‘NO’ TO ROLLING 25-YEAR TAX EX­EMP­TION

Govern­ment rules out ex­tend­ing Zero VED for younger clas­sics de­spite pe­ti­tion call­ing for it

Classic Car Weekly (UK) - - Front Page -

The Govern­ment has con­firmed that it will not be re­in­stat­ing the rolling 25-year road tax ex­emp­tion, scrapped in 1997. A pub­lic pe­ti­tion call­ing for a re­duc­tion in the cur­rent ex­emp­tion from 40 to 25 years on the Govern­ment’s web­site has at­tracted more than 18,000 sig­na­tures.

De­spite the grow­ing in­ter­est in 1980s clas­sic ve­hi­cles, along with the po­ten­tial in­tro­duc­tion of a 25-year cut-off for ve­hi­cle road­wor­thi­ness test­ing, the Trea­sury says that the cur­rent 40-year rule is suf­fi­cient. Re­tain­ing the 40-year cut-off means that about 10,000 his­toric ve­hi­cles are li­able for zero-rated Ve­hi­cle Ex­cise Duty (VED).

The Govern­ment has ruled out re­in­stat­ing the orig­i­nal 25-year road tax ex­emp­tion for clas­sic cars – de­spite more than 18,000 of you call­ing for it in an on­line pe­ti­tion.

The Trea­sury says it recog­nises that clas­sics are an im­por­tant part of the UK’s her­itage, but feels the cur­rent 40-year rule is suf­fi­cient, al­low­ing 10,000 ve­hi­cles to be­come ex­empt ev­ery year. It also recog­nises the im­por­tance of the his­toric ve­hi­cle move­ment, and reck­ons by its own data it sup­ports the liveli­hood of 28,000 peo­ple across the coun­try.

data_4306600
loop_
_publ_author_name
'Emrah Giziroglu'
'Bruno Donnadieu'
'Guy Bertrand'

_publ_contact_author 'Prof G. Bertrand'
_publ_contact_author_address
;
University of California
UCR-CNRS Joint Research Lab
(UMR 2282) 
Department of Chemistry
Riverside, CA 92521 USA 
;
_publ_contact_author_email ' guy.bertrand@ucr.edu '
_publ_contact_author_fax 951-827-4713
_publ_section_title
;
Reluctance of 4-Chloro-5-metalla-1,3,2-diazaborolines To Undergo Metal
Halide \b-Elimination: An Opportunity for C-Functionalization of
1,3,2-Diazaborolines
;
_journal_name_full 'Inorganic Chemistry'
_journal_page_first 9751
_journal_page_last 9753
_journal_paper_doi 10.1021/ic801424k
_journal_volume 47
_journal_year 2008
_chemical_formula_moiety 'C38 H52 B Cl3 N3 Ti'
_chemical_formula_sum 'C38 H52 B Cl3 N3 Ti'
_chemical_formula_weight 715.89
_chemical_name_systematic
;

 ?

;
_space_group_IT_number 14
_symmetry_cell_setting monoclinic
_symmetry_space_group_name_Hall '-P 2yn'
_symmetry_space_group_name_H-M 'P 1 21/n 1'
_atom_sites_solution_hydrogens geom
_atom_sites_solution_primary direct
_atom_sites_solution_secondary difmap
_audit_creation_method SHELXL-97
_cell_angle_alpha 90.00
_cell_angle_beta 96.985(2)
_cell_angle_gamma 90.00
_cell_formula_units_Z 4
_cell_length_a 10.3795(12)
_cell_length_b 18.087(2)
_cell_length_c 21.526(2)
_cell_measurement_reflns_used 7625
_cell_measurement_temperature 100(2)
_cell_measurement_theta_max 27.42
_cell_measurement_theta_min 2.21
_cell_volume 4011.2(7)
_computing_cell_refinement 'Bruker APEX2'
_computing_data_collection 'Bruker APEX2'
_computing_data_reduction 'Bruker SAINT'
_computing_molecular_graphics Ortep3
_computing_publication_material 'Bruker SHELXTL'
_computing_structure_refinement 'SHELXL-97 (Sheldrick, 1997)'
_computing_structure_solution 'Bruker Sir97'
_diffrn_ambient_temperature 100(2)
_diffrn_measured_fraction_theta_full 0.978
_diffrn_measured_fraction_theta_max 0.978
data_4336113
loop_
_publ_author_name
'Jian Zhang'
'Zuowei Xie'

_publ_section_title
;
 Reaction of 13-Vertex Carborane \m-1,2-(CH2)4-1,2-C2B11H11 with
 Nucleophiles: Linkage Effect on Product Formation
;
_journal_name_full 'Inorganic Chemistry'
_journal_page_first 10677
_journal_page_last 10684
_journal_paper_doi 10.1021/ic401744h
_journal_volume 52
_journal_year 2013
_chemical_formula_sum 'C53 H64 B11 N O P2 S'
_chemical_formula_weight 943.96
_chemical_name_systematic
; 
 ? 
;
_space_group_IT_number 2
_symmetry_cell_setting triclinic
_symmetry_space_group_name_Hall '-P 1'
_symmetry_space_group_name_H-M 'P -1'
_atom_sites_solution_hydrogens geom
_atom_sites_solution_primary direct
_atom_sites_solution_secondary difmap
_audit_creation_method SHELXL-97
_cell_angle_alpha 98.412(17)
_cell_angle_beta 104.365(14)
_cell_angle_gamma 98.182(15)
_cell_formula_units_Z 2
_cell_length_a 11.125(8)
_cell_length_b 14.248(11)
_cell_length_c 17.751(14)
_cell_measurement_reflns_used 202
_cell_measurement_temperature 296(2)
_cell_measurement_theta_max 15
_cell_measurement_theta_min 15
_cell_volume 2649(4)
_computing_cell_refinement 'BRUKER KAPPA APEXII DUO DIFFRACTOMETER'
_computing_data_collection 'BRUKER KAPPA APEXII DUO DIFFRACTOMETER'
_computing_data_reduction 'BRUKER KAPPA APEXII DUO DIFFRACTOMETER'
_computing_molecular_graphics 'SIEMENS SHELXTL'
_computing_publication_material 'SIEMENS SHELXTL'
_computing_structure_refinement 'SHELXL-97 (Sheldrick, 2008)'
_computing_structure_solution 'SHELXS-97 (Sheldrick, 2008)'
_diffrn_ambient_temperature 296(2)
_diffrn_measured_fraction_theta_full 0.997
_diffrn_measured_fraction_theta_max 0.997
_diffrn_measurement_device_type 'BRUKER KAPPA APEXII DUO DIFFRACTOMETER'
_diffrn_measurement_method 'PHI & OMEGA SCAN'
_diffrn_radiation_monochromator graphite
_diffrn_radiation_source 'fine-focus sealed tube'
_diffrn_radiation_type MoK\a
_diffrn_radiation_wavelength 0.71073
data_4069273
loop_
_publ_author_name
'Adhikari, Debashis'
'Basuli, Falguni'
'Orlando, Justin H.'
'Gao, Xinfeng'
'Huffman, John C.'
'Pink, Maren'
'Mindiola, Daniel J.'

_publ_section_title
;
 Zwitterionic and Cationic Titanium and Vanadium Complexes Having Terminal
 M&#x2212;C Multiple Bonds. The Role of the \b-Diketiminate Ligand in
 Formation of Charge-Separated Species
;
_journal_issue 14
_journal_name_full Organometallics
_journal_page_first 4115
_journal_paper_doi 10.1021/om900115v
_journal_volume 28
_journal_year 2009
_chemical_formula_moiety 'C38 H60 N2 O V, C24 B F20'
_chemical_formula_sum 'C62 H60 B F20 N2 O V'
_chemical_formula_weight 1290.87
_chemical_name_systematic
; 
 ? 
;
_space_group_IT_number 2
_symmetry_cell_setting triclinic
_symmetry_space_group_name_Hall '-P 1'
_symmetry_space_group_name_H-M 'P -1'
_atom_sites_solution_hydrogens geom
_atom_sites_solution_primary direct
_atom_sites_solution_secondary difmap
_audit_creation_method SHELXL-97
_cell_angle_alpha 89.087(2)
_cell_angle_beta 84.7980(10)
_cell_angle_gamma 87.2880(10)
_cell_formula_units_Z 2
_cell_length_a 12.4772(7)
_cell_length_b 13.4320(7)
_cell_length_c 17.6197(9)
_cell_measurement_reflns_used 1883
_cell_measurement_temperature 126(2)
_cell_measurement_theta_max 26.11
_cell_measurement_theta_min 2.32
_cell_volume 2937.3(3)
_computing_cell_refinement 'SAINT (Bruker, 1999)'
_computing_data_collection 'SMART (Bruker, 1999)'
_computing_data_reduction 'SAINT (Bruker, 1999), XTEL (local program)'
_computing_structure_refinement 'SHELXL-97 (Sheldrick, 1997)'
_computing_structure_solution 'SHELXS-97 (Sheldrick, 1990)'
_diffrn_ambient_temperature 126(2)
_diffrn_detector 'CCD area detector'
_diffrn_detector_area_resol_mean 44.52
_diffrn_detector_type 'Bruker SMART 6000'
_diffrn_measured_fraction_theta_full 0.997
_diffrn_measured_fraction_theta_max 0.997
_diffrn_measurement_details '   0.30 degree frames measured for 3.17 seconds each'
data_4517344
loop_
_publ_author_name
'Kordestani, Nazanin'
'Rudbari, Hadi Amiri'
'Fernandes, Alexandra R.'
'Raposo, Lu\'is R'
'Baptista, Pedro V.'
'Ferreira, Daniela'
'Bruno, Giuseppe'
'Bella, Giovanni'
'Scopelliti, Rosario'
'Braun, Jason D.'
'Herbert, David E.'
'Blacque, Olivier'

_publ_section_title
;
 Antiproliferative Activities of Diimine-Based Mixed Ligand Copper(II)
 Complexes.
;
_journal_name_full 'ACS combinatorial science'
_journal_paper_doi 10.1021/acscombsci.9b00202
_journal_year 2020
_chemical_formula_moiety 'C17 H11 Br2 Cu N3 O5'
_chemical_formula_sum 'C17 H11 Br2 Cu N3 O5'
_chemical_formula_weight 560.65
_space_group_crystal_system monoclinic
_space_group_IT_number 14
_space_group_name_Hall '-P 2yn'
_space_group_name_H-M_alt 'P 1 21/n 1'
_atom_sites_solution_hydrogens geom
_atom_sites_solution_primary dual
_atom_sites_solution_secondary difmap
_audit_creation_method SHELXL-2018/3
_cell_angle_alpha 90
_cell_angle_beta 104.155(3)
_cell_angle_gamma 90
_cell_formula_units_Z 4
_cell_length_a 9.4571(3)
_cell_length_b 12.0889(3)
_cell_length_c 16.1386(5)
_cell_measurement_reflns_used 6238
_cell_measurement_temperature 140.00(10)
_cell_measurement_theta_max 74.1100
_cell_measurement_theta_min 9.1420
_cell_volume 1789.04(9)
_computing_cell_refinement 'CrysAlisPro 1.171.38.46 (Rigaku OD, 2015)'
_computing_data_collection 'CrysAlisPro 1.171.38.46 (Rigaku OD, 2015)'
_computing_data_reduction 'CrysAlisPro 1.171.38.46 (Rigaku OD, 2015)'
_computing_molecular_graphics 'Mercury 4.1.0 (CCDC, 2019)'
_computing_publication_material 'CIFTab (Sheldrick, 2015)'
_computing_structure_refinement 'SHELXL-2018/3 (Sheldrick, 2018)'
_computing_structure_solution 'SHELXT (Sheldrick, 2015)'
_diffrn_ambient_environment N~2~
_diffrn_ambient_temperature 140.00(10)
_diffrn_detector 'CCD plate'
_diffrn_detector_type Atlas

‘The Govern­ment is work­ing to de­liver a long-term eco­nomic plan to re­pair the pub­lic fi­nances and will con­tinue to take the dif­fi­cult de­ci­sions to achieve this goal. There­fore, the Govern­ment cur­rently has no plans to re-in­tro­duce a rolling 25-year ex­emp­tion for this cat­e­gory of ve­hi­cle,’ a Trea­sury spokesman says.

He adds that in recog­ni­tion of the con­tri­bu­tion made in the 2014 Bud­get the Govern­ment an­nounced a rolling 40-year Ve­hi­cle Ex­cise Duty (VED) ex­emp­tion for clas­sic ve­hi­cles.

The on­line pe­ti­tion call­ing for a re­turn to tax-free sta­tus at 25 years runs un­til 24 July, and had at­tracted 18,063 sig­na­tures as this is­sue of

CCW went to press. Cre­ator Lo­gan Walker – who owns a Jaguar XJ-S and Mercedes-Benz SL R107 – says he’ll con­tinue pro­mot­ing the pe­ti­tion, but adds there’s a long way to go to reach the 100,000 sig­na­tures needed to prompt a Com­mons de­bate on it.

‘I was flab­ber­gasted to see it even reach 15,000 sig­na­tures but it needs more than me push­ing the de­bate to get any change,’ says Lo­gan.

‘It needs to be a band­wagon that gets more main­stream sup­port – imag­ine if some­one like Chris Evans lent his sup­port to it.

‘It’s not help­ing rich peo­ple who buy clas­sics as in­vest­ments. It’s about sup­port­ing or­di­nary work­ing peo­ple who love bread and but­ter cars, for whom pay­ing road tax ev­ery year might be the dif­fer­ence be­tween them choos­ing to pre­serve an old car or not.’ pe­ti­tion.par­lia­ment.uk/pe­ti­tions/119497

A re­turn to a rolling 25-year rule would make 1980s cars like Ford’s Sierra cheaper to run.

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